Toni Collette and Emjay Anthony in Krampus (Steve Unwin/Universal Pictures)
’Tis the season for endless airings of movies like A Christmas Story, It’s a Wonderful Life and Gremlins. If you’re a fan of Gremlins but want to see something new this year, then the horror-comedy Krampus might just be the big-screen present you need to add to your holiday wish list. Writer-director Michael Dougherty grew up on Amblin movies and wanted to make a film that, like Gremlins, families could watch together and share some laughs and scares.
Based on Germanic mythology (or horror story), Krampus arrives in theaters just in time to scare even the naughtiest of us into being nice. When his dysfunctional family clashes over the holidays, young Max (Emjay Anthony) is disillusioned and turns his back on Christmas, unwittingly unleashing the wrath of Krampus. Max and his family, including Adam Scott, Toni Collette, Allison Tolman and David Koechner, have to put their differences aside and band together if they want to survive.
Krampus was used as a way to keep children in line, preying on every child’s fear of the bogeyman. While Collette claims she wasn’t afraid of much as a child, she explains that, at least for her, her fears have been heightened as an adult.
“I think fear creeps in when you get older when you realize how much there is to lose,” she says.
Scott is a little more forthcoming about his childhood fears.
“A lot of my fears came from seeing movies too early,” he begins. “I saw 48 Hours way too early. That’s a pretty gritty movie. James Remar as the bad guy is really scary. When I see him in stuff now, I still get freaked out. At the time, I loved Eddie Murphy and we thought we were seeing this wacky Eddie Murphy comedy. I remember being very freaked out. The mini-series ‘The Atlanta Child Murders’ freaked the shit out of me. My imagination got carried away with that, and I had a real anxiety about someone breaking into our house.”
Though they may or may not have had fears as a child, neither of them had any fear of taking roles in Krampus. Collette describes her feelings at reading the script.
“There were a lot of things I liked about this movie. I had never read anything like it. I hadn’t seen anything like it,” she says. “It’s a family finding their way. They’re completely disconnected, and this is their way of uniting and appreciating each other only when faced with the worst possible situation.”
Scott agrees and was excited about making a Gremlins-type movie.
“When I first sat down with Michael, he said he wanted to make a movie like an Amblin movie in the ‘80s. I grew up on Amblin movies in the ‘80s – Gremlins, Goonies, Poltergeist, E.T. This sort of domestic suburban bliss that we were all supposed to be living was a little unsettling. It was an interesting little subgenre,” he tells. “I think Michael really pulled it off. I think he made one of those movies.”
Collette further elaborates on her excitement of making Krampus.
“That’s the great thing about it, and that’s the great thing about life. It really surprised me. It’s so original, and it’s like nothing I’ve ever done before. I got to do things that I’ll probably never get to do again like wrestling with a demonic angel bitch with a very active tongue. It was cool to work with Weta Workshop [Peter Jackson’s New Zealand-based special effects company],” she shares. “It feels like a John Hughes film with this dysfunctional family. They’re really acerbic, witty and dry, and it just fully swings you into something else. I love being shocked that way in any film or anything. The element of surprise is rarely successfully implemented these days.”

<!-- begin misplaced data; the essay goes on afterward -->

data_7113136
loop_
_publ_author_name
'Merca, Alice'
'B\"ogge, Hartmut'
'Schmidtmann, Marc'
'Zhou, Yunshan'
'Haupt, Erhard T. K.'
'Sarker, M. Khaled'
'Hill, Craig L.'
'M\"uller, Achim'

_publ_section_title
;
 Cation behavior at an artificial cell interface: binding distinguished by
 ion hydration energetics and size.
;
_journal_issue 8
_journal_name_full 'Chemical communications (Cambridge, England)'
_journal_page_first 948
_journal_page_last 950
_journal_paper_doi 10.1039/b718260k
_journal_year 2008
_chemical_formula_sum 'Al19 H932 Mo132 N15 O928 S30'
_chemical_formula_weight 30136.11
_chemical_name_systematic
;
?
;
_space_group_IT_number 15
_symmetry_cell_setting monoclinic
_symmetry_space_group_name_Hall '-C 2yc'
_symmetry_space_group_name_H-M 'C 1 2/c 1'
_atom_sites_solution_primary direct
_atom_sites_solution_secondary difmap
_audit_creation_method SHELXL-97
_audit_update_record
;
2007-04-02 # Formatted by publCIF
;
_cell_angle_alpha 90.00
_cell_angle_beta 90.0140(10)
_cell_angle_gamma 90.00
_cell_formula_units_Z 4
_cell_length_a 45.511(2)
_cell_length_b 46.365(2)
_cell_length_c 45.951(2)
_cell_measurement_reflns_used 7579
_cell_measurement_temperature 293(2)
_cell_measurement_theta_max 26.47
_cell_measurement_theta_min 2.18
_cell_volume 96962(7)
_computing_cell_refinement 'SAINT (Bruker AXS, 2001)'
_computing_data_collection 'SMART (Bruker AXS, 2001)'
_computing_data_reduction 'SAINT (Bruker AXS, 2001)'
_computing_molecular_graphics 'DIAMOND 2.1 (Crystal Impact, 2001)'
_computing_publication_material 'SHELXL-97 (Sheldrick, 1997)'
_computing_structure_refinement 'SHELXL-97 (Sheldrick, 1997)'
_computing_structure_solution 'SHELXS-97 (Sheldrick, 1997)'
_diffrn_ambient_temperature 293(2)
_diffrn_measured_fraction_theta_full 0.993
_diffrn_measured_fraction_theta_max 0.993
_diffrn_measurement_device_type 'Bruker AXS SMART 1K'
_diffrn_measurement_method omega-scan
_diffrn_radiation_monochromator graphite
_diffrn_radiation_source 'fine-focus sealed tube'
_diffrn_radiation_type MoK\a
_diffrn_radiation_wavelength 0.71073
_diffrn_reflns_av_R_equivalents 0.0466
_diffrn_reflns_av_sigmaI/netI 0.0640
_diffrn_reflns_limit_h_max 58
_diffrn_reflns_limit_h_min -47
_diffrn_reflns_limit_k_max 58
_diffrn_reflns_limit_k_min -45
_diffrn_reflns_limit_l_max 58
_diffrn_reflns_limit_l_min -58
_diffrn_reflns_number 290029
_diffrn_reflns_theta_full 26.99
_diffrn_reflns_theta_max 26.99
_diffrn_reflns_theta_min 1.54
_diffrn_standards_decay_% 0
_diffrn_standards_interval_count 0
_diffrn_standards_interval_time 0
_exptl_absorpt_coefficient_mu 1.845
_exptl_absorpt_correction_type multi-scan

Though both actors have starred in horror-type movies before, Scott in Piranha and Collette in Fright Night, neither are horror fans in general.
For Collette, she isn’t a fan because, “I don’t like watching them because I like to sleep at night. Krampus has its tongue firmly wedged in its cheek. It retains a sense of humor. It also has this giddy kid-like quality. I imagine kids are going to love it. It is kind of a family film if you have kids of a certain age.”
Though not a horror fan either, Scott is more open to the genre.
“I wouldn’t call myself a horror movie aficionado or anything. If I hear one’s really good, I’ll seek it out. I loved It Follows this year. I loved The Strangers a few years ago; the first Halloween,” he admits. “I think horror, as far as filmmaking goes, is kind of overlooked. There’s great filmmaking in horror. As with any genre, there are great ones and those that could have been great. I certainly don’t turn my nose up at it. I love a good horror movie.”
Though having never met before playing one of Krampus’ married couples, Collette and Scott left the set with a great respect for each other. Scott explains how he felt about working with Collette.
“Toni’s amazing. I think she’s one of the greatest actresses we have. She’s incredible. I was signed on before she came on. When she agreed to do the movie, I was elated, but also a little freaked out because she’s so good. I didn’t want to be the dullard sitting next to Toni Collette,” he gushes. “In Her Shoes is one of my favorite movies of hers. I asked her a lot of In Her Shoes questions. After a couple months, she got sick of it [laughs].”
Collette is equally effusive – eventually.
Her first thought was,“‘What’s wrong with him?’ [laughs] He’s so dry. He grew on me obviously. I got to know him. You don’t just come in and know each other right off the bat. It takes a while to get to know people. The more I did, man, the funnier he is. He’s very talented obviously, but kind and sweet. It was really fun.”
That fun shows on screen. If you want some laughs mixed in with some scares, join Toni Collette and Adam Scott for their visit from Krampus this season.
Krampus is now in theaters.